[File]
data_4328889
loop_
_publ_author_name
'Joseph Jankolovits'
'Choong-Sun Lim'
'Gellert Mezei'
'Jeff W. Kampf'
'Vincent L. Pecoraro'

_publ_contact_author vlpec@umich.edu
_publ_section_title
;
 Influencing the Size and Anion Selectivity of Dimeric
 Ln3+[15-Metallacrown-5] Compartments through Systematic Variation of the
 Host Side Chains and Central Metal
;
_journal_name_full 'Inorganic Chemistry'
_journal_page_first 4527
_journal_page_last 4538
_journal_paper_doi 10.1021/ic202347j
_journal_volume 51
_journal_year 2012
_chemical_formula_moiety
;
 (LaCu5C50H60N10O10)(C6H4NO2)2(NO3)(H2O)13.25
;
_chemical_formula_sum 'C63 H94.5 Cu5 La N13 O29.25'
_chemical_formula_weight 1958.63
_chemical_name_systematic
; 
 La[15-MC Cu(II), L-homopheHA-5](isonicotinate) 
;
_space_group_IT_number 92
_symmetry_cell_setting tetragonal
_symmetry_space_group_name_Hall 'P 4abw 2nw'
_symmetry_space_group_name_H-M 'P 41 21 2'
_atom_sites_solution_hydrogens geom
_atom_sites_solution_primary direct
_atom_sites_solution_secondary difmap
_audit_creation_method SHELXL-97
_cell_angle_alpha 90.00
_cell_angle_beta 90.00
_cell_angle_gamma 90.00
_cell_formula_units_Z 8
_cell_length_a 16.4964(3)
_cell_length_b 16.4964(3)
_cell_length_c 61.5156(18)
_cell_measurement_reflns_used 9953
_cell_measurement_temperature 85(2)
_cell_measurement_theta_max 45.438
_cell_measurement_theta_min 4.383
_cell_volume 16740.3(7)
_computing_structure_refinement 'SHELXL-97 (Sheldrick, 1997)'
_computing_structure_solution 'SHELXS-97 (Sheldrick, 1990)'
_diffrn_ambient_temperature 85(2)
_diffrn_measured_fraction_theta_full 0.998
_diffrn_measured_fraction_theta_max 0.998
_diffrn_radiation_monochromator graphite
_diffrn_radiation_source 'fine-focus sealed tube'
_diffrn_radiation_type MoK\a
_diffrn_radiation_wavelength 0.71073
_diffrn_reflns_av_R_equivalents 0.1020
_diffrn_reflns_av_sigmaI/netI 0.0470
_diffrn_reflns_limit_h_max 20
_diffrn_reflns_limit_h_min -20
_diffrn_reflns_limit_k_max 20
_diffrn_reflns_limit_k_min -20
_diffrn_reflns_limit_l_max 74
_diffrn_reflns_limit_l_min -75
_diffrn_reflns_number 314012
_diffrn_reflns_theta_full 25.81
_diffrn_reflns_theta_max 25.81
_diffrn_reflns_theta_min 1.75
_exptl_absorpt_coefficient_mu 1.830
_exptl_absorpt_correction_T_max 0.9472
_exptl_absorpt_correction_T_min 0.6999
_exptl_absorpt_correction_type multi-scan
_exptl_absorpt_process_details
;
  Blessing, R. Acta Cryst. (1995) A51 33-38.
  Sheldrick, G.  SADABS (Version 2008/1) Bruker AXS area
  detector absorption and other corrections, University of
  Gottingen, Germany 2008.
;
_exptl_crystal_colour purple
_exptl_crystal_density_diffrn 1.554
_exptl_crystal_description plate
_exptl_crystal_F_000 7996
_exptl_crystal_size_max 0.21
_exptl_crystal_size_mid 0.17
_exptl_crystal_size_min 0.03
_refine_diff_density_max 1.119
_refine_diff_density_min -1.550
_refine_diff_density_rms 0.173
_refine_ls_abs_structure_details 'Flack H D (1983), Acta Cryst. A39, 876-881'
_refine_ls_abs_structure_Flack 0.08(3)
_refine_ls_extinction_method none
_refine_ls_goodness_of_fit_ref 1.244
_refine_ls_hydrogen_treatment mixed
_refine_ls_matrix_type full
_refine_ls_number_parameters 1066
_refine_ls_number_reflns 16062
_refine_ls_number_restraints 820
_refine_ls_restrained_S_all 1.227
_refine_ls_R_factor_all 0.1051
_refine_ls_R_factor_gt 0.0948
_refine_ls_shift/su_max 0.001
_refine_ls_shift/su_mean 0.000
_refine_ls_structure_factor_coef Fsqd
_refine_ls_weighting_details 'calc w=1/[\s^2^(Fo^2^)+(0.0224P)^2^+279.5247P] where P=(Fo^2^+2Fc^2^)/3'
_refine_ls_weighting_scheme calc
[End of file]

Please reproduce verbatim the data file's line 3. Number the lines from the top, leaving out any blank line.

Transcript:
_publ_author_name